September 1, 2010 2:30 pm – 3:30 pm
Thompson Center (Clark and Randolph)
“What are you doing?
Hugging. What are you doing?
Watching you hug.”
We hide the plastic bag from our balloons in the Picasso sculpture. At one point it flies away but someone picks it up and throws it away so we do not have to break our embrace.
Our friend Ayako comes to visit as we are hugging. She is from Japan. She says that giving hugs is very American. She tell us her grandmother was from California and gave her lots of hugs when she was a child. Her grandmother was a hugger and so she became a hugger as well. It’s how she has gotten by in the U.S. I ask her how people show affection in Japan. She says people give gifts. People also express affection and interest by quietly looking at one another from a distance. This is a kind of hug from afar. Sara and I would like to try this.
A woman comes up and asks us what we are doing. We tell her about our project – what and why. “You know people are gonna think you’re gay, right?” she tells us in a concerned voice. I tell her that people can think what they want.
This location feels very different then all of the others. There are very few tourists. People come and go from the Thompson Center with purpose. Many seem in a hurry to get something done.
It’s diverse. People of all different ages, colors, and ethnicities pass us. Lots of families. Lots of kids.
Many people smile. Some sneer.
Some people make eye contact while others avoid it.
I am present today, still, focused. I hold onto Sara firmly yet softly. Today this feels like an important act.
A man who leers as he passes by shouts, “You need a man in there! No really, you do!”
A man comes up to us and begins a conversation. He likes hugs but prefers hangs (hanging out), high fives, and colored lights. He likes to sit in his house in front of his colored lights and listen to music with a friend.
He stays for a while, describing his colored lights in great detail–color and shape and from where they are purchased. He remind me of a character in a Tennessee Williams play:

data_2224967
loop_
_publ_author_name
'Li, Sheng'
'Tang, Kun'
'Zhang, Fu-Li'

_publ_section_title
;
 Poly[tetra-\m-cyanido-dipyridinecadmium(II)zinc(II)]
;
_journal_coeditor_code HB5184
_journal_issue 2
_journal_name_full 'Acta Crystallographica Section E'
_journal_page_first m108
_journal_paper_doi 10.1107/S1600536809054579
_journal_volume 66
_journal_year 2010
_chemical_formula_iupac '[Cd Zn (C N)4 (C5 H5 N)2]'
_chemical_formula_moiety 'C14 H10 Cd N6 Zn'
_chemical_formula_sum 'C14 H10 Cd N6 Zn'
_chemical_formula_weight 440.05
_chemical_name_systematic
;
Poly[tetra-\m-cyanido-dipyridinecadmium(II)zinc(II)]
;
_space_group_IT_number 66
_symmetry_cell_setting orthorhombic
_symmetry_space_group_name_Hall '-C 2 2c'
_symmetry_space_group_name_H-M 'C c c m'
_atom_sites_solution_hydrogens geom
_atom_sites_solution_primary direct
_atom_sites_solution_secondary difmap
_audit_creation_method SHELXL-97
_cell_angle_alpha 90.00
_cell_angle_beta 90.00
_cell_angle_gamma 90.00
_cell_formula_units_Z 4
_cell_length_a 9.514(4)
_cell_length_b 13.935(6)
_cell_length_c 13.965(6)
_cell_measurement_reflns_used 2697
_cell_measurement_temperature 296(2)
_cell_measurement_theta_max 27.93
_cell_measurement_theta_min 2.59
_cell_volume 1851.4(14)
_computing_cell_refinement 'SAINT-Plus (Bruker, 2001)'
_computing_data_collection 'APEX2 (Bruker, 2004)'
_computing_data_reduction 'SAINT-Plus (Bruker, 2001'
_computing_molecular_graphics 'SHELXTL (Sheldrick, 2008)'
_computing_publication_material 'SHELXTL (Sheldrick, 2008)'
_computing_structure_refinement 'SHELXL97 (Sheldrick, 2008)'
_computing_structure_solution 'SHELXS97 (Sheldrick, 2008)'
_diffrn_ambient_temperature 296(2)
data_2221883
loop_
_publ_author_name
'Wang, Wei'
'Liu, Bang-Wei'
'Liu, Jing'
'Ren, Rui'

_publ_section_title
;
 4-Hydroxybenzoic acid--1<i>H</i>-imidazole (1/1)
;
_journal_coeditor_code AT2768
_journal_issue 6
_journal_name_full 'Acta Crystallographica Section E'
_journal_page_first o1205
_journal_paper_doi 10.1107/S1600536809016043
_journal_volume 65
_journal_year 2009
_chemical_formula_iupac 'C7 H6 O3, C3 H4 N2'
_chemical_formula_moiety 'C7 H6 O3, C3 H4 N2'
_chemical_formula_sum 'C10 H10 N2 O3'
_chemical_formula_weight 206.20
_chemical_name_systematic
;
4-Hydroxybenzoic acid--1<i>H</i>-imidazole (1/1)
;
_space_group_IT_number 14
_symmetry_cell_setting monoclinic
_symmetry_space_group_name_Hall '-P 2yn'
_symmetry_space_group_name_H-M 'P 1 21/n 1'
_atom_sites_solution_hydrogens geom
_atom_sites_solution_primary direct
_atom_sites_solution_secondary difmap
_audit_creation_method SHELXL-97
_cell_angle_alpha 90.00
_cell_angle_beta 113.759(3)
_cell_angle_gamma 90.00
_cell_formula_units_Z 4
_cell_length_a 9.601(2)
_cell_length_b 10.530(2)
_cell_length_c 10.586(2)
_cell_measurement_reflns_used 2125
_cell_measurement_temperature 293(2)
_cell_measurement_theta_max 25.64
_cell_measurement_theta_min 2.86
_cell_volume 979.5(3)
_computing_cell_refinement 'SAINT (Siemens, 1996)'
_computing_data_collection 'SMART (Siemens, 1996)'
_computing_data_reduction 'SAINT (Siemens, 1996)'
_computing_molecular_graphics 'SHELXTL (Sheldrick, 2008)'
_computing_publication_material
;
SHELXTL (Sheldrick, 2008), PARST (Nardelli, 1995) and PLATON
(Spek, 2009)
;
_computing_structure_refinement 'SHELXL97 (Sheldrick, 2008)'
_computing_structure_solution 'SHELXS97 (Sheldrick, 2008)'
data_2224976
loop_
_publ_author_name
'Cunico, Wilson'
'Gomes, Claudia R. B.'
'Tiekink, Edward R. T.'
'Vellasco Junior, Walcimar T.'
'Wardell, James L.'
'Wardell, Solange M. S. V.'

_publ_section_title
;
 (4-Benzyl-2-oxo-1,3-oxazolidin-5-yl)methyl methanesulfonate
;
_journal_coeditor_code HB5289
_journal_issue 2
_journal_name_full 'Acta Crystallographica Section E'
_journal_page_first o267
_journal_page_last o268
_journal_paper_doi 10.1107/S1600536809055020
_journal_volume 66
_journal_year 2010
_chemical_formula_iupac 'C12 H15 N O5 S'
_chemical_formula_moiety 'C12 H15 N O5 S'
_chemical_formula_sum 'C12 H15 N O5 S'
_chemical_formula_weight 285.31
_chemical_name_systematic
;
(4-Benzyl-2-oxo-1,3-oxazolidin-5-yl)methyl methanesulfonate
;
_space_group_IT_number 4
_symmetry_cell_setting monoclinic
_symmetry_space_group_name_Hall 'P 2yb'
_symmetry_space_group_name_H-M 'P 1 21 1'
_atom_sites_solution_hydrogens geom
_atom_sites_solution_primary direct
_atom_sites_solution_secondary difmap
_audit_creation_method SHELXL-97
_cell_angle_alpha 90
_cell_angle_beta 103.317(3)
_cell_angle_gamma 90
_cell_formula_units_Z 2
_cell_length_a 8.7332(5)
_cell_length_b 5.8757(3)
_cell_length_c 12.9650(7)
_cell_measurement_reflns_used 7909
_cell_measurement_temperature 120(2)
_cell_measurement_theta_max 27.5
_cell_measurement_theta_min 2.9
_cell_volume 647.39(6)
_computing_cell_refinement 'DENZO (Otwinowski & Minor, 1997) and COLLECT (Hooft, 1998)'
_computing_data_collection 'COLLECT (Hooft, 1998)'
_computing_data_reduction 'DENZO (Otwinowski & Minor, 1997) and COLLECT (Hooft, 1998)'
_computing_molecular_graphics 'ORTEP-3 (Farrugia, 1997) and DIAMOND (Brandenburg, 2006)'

“I never was hard or self-sufficient enough. When people are soft–soft people have got to shimmer and glow–
they’ve got to put on soft colors, the colors of butterfly wings, and put a–paper lantern over the light…”
– Blanche from Streetcar Named Desire
Sara tells me someone is photographing us with a huge telephoto lens. He must want to photograph our pores hugging. He works for the Tribune. He comes up to ask us some questions. We tell him about our project–what and why. He says there must be something more. Are we intimate? He begins talking about an artist who photographs hugs mobs of people in the nude in different cities. He cannot remember the artists’ name. The artist is Spencer Tunick. His largest installation was in Mexico City where 18,000 people posed nude for him. The journalist from the Trib says he admires this artist. It’s incredible that he gets people to take off their clothes, then he snaps a photo and leaves. I am close to positive this is not the way Tunick works but I like the idea of the renegade photojournalist who somehow catches thousands of people nude in an artistic formation.
I wonder if this has any relation to our hug. Perhaps there is a connection in exposure, laying bare, vulnerability.
Somehow, though, I don’t think we will be trying a nude hug.